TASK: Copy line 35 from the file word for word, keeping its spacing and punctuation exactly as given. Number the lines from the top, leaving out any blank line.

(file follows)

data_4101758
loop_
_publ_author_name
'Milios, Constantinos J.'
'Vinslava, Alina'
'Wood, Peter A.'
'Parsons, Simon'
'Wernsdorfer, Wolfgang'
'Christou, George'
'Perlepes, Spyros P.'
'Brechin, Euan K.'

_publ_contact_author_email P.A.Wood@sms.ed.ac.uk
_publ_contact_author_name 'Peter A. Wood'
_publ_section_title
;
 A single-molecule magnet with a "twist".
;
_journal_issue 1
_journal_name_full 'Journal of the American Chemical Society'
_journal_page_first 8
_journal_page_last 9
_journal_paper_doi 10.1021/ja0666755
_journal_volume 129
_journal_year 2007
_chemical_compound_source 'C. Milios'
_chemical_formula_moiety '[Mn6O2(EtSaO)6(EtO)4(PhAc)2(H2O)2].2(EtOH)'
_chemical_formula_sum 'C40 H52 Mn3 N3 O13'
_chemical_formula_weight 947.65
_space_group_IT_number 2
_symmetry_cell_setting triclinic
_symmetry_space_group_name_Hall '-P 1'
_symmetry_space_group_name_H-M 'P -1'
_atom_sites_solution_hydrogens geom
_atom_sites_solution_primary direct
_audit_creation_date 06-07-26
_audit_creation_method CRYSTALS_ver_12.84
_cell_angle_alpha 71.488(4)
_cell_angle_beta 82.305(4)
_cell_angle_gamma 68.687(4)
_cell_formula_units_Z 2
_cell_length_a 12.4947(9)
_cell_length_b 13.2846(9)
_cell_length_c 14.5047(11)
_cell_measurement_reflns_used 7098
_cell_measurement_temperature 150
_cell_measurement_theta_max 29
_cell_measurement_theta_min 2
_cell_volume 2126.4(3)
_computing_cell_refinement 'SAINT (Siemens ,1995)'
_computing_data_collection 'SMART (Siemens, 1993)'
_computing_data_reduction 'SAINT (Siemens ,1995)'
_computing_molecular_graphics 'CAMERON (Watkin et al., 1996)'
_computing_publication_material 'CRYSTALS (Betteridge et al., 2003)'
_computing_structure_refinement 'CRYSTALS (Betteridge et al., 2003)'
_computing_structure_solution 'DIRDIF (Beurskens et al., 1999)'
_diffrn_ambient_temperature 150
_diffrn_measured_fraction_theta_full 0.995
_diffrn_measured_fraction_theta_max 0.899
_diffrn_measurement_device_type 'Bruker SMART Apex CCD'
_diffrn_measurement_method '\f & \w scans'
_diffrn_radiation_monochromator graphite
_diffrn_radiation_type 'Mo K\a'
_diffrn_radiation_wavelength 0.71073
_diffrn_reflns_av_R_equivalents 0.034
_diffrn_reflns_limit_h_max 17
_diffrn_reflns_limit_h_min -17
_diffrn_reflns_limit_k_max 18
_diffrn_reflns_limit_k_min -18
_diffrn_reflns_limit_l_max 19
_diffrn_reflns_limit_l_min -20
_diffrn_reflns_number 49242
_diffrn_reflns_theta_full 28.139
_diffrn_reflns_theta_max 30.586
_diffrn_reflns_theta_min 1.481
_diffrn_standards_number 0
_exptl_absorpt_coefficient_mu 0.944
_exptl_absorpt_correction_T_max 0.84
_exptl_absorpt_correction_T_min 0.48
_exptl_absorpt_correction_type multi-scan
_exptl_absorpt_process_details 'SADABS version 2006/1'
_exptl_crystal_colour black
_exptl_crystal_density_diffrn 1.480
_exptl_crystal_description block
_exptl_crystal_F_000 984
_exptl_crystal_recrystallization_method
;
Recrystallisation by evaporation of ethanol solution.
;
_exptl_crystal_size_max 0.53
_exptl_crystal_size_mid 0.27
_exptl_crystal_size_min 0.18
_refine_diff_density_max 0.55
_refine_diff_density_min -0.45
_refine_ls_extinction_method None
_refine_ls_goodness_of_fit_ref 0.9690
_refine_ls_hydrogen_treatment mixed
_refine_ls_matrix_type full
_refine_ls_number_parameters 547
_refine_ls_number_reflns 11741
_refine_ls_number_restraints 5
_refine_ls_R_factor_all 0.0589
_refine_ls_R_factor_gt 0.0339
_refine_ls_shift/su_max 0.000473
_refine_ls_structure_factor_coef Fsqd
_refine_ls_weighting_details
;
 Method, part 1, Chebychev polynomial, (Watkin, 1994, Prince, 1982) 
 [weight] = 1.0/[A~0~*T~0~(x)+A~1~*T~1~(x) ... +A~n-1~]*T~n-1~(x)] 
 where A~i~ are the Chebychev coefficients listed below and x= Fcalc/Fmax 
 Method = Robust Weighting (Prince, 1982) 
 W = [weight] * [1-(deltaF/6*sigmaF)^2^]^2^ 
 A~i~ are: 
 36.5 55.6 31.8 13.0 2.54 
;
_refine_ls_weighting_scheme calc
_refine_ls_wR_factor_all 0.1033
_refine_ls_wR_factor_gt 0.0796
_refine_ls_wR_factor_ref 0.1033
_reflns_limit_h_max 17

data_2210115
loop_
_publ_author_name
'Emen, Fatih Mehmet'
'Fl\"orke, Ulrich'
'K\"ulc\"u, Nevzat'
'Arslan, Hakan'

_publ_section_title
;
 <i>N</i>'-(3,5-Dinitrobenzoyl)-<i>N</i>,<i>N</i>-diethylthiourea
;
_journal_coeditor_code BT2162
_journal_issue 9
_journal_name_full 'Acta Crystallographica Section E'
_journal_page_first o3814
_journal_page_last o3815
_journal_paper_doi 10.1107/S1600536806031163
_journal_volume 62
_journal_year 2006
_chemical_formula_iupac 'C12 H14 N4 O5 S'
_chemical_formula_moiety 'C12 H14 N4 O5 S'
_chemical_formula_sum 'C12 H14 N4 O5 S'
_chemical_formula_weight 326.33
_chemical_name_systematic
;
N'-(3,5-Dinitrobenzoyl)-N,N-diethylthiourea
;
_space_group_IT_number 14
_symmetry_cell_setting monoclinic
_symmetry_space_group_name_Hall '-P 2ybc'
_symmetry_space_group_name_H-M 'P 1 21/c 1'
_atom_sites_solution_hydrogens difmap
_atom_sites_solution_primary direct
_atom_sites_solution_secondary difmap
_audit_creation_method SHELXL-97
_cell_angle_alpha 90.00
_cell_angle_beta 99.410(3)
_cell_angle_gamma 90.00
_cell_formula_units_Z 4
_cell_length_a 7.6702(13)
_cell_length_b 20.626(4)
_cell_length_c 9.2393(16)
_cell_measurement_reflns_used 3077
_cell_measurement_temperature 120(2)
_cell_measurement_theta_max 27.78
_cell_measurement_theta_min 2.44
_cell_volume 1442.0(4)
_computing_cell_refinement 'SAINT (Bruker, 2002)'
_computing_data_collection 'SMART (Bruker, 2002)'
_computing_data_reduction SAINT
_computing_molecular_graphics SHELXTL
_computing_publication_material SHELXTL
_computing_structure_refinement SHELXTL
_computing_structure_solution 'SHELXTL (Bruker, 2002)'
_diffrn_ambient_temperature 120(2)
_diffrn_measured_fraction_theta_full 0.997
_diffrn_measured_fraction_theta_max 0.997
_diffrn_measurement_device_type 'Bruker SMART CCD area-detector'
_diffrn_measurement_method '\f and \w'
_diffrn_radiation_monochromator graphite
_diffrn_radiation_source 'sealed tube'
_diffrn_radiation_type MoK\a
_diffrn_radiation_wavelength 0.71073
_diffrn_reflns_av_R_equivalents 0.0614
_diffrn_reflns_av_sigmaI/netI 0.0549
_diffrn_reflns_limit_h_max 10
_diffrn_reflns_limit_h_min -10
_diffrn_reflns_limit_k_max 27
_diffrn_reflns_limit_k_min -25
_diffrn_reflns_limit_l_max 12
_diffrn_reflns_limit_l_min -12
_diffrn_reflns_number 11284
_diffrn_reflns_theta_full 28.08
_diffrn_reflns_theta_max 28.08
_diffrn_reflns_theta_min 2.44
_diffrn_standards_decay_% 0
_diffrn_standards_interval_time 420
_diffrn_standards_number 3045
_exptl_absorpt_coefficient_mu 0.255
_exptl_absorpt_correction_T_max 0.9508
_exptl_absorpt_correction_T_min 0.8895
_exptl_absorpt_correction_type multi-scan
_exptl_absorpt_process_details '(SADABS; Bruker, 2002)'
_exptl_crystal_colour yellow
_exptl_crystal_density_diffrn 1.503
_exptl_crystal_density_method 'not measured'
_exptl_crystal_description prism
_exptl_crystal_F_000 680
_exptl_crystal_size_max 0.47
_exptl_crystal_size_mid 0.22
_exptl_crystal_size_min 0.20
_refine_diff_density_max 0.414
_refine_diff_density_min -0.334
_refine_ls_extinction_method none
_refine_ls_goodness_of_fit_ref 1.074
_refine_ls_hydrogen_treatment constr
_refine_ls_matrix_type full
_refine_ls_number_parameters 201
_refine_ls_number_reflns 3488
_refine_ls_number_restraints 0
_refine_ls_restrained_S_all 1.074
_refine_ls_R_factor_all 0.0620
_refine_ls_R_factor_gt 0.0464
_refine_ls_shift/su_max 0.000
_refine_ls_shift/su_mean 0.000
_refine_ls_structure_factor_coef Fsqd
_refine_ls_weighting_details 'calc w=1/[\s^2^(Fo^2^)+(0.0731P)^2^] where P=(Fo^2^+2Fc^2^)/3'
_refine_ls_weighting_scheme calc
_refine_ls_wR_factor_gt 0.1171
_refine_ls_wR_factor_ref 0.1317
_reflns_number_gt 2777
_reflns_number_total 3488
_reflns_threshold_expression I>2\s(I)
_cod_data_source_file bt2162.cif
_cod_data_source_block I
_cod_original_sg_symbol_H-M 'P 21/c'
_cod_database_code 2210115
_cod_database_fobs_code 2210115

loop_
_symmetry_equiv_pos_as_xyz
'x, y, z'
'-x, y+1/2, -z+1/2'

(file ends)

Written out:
_audit_creation_date 06-07-26